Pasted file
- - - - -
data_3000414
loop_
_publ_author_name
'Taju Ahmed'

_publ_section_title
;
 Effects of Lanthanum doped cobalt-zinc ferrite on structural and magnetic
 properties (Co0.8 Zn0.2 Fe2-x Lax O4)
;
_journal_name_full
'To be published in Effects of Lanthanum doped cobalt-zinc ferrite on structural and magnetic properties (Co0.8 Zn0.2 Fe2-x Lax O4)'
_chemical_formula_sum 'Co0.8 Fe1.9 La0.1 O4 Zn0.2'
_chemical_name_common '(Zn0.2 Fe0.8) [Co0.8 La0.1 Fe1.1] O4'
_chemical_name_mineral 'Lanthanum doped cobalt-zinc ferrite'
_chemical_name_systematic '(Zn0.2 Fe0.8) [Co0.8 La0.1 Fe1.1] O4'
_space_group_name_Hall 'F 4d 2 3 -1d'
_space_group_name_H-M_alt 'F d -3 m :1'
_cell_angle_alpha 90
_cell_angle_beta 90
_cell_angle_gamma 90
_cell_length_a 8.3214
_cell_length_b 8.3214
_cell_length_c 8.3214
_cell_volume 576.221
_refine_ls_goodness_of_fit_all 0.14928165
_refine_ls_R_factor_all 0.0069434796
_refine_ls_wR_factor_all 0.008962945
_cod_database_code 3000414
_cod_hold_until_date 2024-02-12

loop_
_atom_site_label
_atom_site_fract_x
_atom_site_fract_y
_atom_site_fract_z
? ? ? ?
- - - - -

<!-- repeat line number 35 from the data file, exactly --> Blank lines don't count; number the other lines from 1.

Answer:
? ? ? ?